A Quick Look At The Different Types of Mutual Fund Investments
Mutual Fund Investments can be quite confusing for first time investors who are looking to migrate away from traditional investments such as Fixed Deposits or Postal Schemes. With a few thousand schemes in existence today, it’s critical for new investors to acquaint themselves with the nuances of different types of Mutual Fund Investments. Only then can you decide which Mutual Fund is ‘sahi’ for your unique requirements! Here are the basics of each type of Mutual Fund Investment, to help you decide which one suits you best.
Equity Funds invest into stocks of various companies. Depending upon the fund’s mandate, they can invest into larger, more established companies such as Infosys, ICICI Bank and L&T, or smaller, emerging companies such as Voltas, Hexaware Technologies or Ramco Cements. Equity Funds can be ‘diversified’ into many different sectors, or focusing on one particular sector, such as banking – or theme, such as infrastructure. In the long run, Equity Mutual Fund Investments have the highest potential for wealth creation, but this comes at the cost of a high risk of capital loss, especially in shorter time frames. The best way to invest into Equity Mutual Funds is through SIP’s (Systematic Investment Plans). A specific subcategory of Equity Funds called ELSS (Equity Linked Savings Schemes) allows for a tax deduction under Section 80 C, and has grown in popularity in recent times.
As the name suggests, Debt Funds invest your money into various kinds of bonds. These bonds could range in duration from as short as one day to as long as twenty years! Debt Funds, being less volatile than Equity Funds, are suitable for conservative investors. However, they carry their own unique set of risks. Bonds, like stocks, also fluctuate in price basis numerous global and local factors. Some of the factors that could influence bond prices are inflation, global liquidity and the overall macro situation in our country. Debt Mutual Funds that invest into longer duration bonds or lower rated bonds are higher risk than the ones that invest into short term bonds that are highly rated. Investors can aim for higher than FD returns from their Debt Mutual Fund Investments, but they need to acquaint themselves with the risks involved before investing.
Hybrid Funds aim to combine the best of both worlds, by fusing together stocks and bonds in a fixed ratio of say 60:40 or 25:75. The higher the equity component of a hybrid fund, the higher its risk; and return potential. Moderate Risk investors who have a time horizon of 3-5 years may consider Hybrid Mutual Fund Investments. A specific category of Hybrid Mutual Fund Investments called “Dynamic Asset Allocation” funds exists. These funds aim to rebalance their portfolios at fixed intervals based on valuation indicators, thereby enabling a type of automated profit booking mechanism within its portfolio, and also safeguarding more mercurial investors from their tendency to succumb to fear and greed while investing. Hybrid Funds that are equity oriented in nature tend to carry a fairly high degree of risk, and are therefore unsuitable for most retirees and conservative investors.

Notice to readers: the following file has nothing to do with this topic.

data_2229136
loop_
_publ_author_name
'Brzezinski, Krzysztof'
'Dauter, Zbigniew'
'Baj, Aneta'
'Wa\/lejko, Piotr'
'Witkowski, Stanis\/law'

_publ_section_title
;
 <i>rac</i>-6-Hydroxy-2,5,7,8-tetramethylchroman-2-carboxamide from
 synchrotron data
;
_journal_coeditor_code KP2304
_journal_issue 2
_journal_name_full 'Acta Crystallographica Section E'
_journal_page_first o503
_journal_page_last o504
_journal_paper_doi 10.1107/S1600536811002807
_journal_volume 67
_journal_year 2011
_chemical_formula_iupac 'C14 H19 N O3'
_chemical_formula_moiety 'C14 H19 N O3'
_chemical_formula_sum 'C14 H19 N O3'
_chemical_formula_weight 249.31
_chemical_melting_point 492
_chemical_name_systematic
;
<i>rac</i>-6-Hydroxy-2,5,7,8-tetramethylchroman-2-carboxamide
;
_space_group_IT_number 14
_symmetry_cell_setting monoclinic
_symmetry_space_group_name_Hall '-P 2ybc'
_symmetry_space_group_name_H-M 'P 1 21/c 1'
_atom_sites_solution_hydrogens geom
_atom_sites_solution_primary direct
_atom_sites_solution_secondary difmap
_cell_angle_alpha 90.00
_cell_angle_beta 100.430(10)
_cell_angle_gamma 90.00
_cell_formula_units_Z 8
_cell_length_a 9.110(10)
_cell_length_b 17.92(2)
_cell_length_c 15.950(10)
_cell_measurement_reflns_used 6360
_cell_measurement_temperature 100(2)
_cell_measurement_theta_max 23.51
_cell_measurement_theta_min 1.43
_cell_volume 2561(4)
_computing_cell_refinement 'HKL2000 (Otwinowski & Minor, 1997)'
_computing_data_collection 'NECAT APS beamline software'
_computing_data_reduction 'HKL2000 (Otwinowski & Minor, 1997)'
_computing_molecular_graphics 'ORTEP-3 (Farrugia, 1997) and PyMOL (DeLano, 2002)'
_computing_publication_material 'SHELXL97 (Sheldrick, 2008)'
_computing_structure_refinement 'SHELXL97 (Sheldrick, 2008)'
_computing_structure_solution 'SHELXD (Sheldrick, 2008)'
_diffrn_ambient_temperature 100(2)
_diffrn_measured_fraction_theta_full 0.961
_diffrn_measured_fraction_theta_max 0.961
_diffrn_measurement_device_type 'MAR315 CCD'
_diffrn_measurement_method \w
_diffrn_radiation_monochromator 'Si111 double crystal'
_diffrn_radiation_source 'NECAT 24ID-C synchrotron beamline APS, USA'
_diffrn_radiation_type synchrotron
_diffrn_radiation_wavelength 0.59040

ETF’s or Exchange Traded Funds have only recently started catching the fancy of individual investors. Still in their nascent stages, ETF’s aim to combine the characteristics of stocks and mutual fund investments. ETF’s are traded on stock exchanges, and the price of an ETF unit fluctuates basis the price of an underlying asset, such as Gold, or the combined weighted average price of a portfolio of stocks – for instance, the recently launched ICICI Prudential Bharat 22 ETF. While ETF’s tend to be less costly to own than normal Mutual Fund Investments, they also carry with them liquidity risks that could make it difficult to execute large orders. ETF’s tend to do well in secular bull markets, whereas they tend to underperform regular Mutual Fund Investments during ‘stock picker’ markets that reuire more precise analysis and evaluation
International Funds invest into stocks in other countries, such as China, Japan, U.S and Brazil, using a mechanism known as ‘feeder’. Under this mechanism, funds are collected and pooled in locally, and remitted to a foreign fund that is managed by the same Asset Management Company. Returns from International Funds are difficult to predict, as they combine stocks from multiple regions, thereby amplifying Fund Manager Risk. Investments into International Mutual Funds can be a useful hedge to your domestic holdings, but they should ideally not exceed 10-15% of your overall portfolio. Their added layer of currency risk, and tax inefficiency, dampen them a little bit in front of their domestic counterparts. Nonetheless, International Funds have performed well as a whole (barring Gold Funds), in 2017.